- C. Lomlomdjian, P. Solis, N. Medel, and S. Kochen, “A study of word finding difficulties in Spanish speakers with temporal lobe epilepsy,” Epilepsy Research, vol. 97, no. 1-2, pp. 37–44, 2011.
- R. S. Rosenbaum, M. C. McKinnon, B. Levine, and M. Moscovitch, “Visual imagery deficits, impaired strategic retrieval, or memory loss: disentangling the nature of an amnesic person's autobiographical memory deficit,” Neuropsychologia, vol. 42, no. 12, pp. 1619–1635, 2004.
- S. Steinvorth, B. Levine, and S. Corkin, “Medial temporal lobe structures are needed to re-experience remote autobiographical memories: evidence from H.M. and W.R,” Neuropsychologia, vol. 43, no. 4, pp. 479–496, 2005.
- C. Helmstaedter and C. E. Elger, “Cognitive consequences of two-thirds anterior temporal lobectomy on verbal memory in 144 patients: a three-month follow-up study,” Epilepsia, vol. 37, no. 2, pp. 171–180, 1996.
- C. Helmstaedter, M. Kurthen, S. Lux, M. Reuber, and C. E. Elger, “Chronic epilepsy and cognition: a longitudinal study in temporal lobe epilepsy,” Annals of Neurology, vol. 54, no. 4, pp. 425–432, 2003.
- M. Jones-Gotman, R. J. Zatorre, A. Olivier et al., “Learning and retention of words and designs following excision from medial or lateral temporal lobe structures,” Neuropsychologia, vol. 35, no. 7, pp. 963–973, 1997.
- T. M. C. Lee, J. T. H. Yip, and M. Jones-Gotman, “Memory deficits after resection from left or right anterior temporal lobe in humans: a meta-analytic review,” Epilepsia, vol. 43, no. 3, pp. 283–291, 2002.
- K. Herfurth, B. Kasper, M. Schwarz, H. Stefan, and E. Pauli, “Autobiographical memory in temporal lobe epilepsy: role of hippocampal and temporal lateral structures,” Epilepsy and Behavior, vol. 19, no. 3, pp. 365–371, 2010.
- M. Noulhiane, P. Piolino, D. Hasboun, S. Clemenceau, M. Baulac, and S. Samson, “Autobiographical memory after temporal lobe resection: neuropsychological and MRI volumetric findings,” Brain, vol. 130, no. 12, pp. 3184–3199, 2007.
- V. Voltzenlogel, O. Després, J.-P. Vignal, B. J. Steinhoff, P. Kehrli, and L. Manning, “Remote memory in temporal lobe epilepsy,” Epilepsia, vol. 47, no. 8, pp. 1329–1336, 2006.
- S. Lah, T. Lee, S. Grayson, and L. Miller, “Changes in retrograde memory following temporal lobectomy,” Epilepsy and Behavior, vol. 13, no. 2, pp. 391–396, 2008.
- T. W. Buchanan, D. Tranel, and R. Adolphs, “Memories for emotional autobiographical events following unilateral damage to medial temporal lobe,” Brain, vol. 129, no. 1, pp. 115–127, 2006.
- P. Piolino, G. Giffard-Quillon, B. Desgranges, G. Chételat, J.-C. Baron, and F. Eustache, “Re-experiencing old memories via hippocampus: a PET study of autobiographical memory,” NeuroImage, vol. 22, no. 3, pp. 1371–1383, 2004.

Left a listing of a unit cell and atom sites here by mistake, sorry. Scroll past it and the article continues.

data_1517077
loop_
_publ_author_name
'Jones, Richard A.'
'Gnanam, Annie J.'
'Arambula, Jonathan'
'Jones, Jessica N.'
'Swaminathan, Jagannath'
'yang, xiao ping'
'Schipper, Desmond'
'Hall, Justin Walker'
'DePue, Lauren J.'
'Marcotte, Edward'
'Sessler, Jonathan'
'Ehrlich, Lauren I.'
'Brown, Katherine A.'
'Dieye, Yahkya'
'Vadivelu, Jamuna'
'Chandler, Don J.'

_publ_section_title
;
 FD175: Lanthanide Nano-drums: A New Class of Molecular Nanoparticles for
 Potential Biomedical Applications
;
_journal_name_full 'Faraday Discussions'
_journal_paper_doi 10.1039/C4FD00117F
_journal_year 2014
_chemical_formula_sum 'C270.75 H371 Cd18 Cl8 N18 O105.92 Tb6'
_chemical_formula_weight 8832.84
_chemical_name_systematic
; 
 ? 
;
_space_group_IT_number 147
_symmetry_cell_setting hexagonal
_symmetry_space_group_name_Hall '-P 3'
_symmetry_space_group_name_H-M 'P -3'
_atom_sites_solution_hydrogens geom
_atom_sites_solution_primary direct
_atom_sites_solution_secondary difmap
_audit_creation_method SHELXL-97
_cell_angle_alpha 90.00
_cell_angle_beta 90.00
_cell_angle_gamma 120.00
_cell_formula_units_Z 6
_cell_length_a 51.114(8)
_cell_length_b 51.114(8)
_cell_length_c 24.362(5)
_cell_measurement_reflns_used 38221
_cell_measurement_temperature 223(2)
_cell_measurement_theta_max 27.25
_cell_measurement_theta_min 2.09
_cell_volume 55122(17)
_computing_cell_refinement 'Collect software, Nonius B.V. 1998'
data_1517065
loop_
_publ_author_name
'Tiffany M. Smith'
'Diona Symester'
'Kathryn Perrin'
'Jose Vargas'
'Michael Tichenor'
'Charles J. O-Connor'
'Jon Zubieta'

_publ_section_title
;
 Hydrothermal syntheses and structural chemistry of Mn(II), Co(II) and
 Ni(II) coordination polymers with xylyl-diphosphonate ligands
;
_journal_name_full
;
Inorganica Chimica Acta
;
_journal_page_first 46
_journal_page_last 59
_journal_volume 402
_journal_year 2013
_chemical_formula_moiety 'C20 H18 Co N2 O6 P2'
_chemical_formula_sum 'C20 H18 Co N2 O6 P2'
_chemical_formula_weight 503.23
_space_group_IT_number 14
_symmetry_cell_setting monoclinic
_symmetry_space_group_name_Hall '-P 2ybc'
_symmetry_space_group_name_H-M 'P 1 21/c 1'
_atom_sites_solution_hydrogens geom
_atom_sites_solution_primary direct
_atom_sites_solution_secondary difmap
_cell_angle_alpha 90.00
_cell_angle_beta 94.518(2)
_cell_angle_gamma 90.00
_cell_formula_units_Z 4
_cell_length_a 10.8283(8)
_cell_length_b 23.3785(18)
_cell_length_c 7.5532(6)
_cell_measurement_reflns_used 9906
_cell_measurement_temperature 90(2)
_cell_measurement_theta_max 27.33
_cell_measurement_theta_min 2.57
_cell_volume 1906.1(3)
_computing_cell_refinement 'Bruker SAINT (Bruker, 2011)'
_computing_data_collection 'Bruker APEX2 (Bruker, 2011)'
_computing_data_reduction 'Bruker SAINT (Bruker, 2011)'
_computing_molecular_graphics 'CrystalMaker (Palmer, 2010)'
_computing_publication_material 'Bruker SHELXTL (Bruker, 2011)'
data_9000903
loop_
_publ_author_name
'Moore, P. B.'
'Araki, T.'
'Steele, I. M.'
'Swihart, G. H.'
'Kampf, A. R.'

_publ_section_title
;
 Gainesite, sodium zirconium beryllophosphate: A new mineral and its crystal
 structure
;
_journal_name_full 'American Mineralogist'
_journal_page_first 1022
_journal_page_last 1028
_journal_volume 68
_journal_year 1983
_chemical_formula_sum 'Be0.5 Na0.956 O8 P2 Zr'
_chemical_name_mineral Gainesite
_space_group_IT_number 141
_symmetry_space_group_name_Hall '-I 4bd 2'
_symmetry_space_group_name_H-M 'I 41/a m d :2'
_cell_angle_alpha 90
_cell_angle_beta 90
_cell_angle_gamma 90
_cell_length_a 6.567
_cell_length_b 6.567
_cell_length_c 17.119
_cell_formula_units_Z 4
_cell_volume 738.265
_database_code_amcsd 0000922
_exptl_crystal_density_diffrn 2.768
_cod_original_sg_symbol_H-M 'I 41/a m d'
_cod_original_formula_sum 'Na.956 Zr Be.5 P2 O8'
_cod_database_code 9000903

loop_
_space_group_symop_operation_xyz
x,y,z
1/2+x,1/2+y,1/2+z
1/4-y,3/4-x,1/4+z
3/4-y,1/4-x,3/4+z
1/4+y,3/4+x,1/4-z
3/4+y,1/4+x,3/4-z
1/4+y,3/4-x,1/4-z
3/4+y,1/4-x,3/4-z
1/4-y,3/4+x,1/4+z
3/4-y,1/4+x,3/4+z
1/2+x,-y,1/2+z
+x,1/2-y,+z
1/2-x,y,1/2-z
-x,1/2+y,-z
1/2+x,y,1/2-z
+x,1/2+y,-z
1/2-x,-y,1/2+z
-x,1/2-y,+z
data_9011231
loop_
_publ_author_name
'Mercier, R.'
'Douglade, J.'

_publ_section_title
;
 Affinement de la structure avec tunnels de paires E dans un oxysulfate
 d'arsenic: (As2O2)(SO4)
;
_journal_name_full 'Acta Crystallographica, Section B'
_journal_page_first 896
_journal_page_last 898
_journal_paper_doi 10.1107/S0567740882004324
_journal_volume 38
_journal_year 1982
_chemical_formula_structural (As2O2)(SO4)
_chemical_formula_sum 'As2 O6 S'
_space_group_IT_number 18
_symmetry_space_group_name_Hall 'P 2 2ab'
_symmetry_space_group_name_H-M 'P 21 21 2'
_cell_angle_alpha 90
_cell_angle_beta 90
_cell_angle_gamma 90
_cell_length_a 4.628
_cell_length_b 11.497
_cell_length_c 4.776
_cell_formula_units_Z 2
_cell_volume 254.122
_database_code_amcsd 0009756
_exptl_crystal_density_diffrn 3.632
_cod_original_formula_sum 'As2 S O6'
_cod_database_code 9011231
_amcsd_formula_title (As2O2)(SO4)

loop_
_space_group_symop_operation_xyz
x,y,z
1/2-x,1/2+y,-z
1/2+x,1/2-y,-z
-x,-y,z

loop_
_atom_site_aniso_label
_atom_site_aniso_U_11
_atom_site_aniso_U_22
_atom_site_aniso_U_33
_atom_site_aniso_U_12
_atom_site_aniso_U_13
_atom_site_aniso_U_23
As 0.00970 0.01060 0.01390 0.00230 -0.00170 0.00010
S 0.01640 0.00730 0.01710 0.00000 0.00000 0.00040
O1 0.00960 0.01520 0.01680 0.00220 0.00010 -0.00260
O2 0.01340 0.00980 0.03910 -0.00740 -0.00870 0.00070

- G. R. Fink, H. J. Markowitsch, M. Reinkemeier, T. Bruckbauer, J. Kassler, and W. D. Heiss, “Cerebral representation of one's own past: neural networks involved in autobiographical memory,” Journal of Neuroscience, vol. 16, no. 13, pp. 4275–4282, 1996.
- H. J. Markowitsch, “Which brain regions are critically involved in the retrieval of old episodic memory?” Brain Research Reviews, vol. 21, no. 2, pp. 117–127, 1995.
- E. A. Maguire and C. D. Frith, “Lateral asymmetry in the hippocampal response to the remoteness of autobiographical memories,” The Journal of Neuroscience, vol. 23, no. 12, pp. 5302–5307, 2003.
- E. Svoboda, M. C. McKinnon, and B. Levine, “The functional neuroanatomy of autobiographical memory: a meta-analysis,” Neuropsychologia, vol. 44, no. 12, pp. 2189–2208, 2006.
- P. Martinelli, M. Sperduti, A.-D. Devauchelle et al., “Age-related changes in the functional network underlying specific and general autobiographical memory retrieval: a pivotal role for the anterior cingulate cortex,” PLoS ONE, vol. 8, no. 12, Article ID e82385, 2013.
- D. L. Greenberg, H. J. Rice, J. J. Cooper, R. Cabeza, D. C. Rubin, and K. S. LaBar, “Co-activation of the amygdala, hippocampus and inferior frontal gyrus during autobiographical memory retrieval,” Neuropsychologia, vol. 43, no. 5, pp. 659–674, 2005.
- C. J. Rathbone, C. J. A. Moulin, and M. A. Conway, “Self-centered memories: the reminiscence bump and the self,” Memory and Cognition, vol. 36, no. 8, pp. 1403–1414, 2008.
- S. Choudhury, S.-J. Blakemore, and T. Charman, “Social cognitive development during adolescence,” Social Cognitive and Affective Neuroscience, vol. 1, no. 3, pp. 165–174, 2006.
- M. J. McEwan, C. A. Espie, and J. Metcalfe, “Quality of life and psychosocial development in adolescents with epilepsy: a qualitative investigation using focus group methods,” Seizure, vol. 13, no. 1, pp. 15–31, 2004.
- N. Laugesen, M. J. Dugas, and W. M. Bukowski, “Understanding adolescent worry: the application of a cognitive model,” Journal of Abnormal Child Psychology, vol. 31, no. 1, pp. 55–64, 2003.
- D. Berntsen and D. C. Rubin, “Cultural life scripts structure recall from autobiographical memory,” Memory and Cognition, vol. 32, no. 3, pp. 427–442, 2004.
Copyright © 2014 Claudia P. Múnera et al. This is an open access article distributed under the Creative Commons Attribution License, which permits unrestricted use, distribution, and reproduction in any medium, provided the original work is properly cited.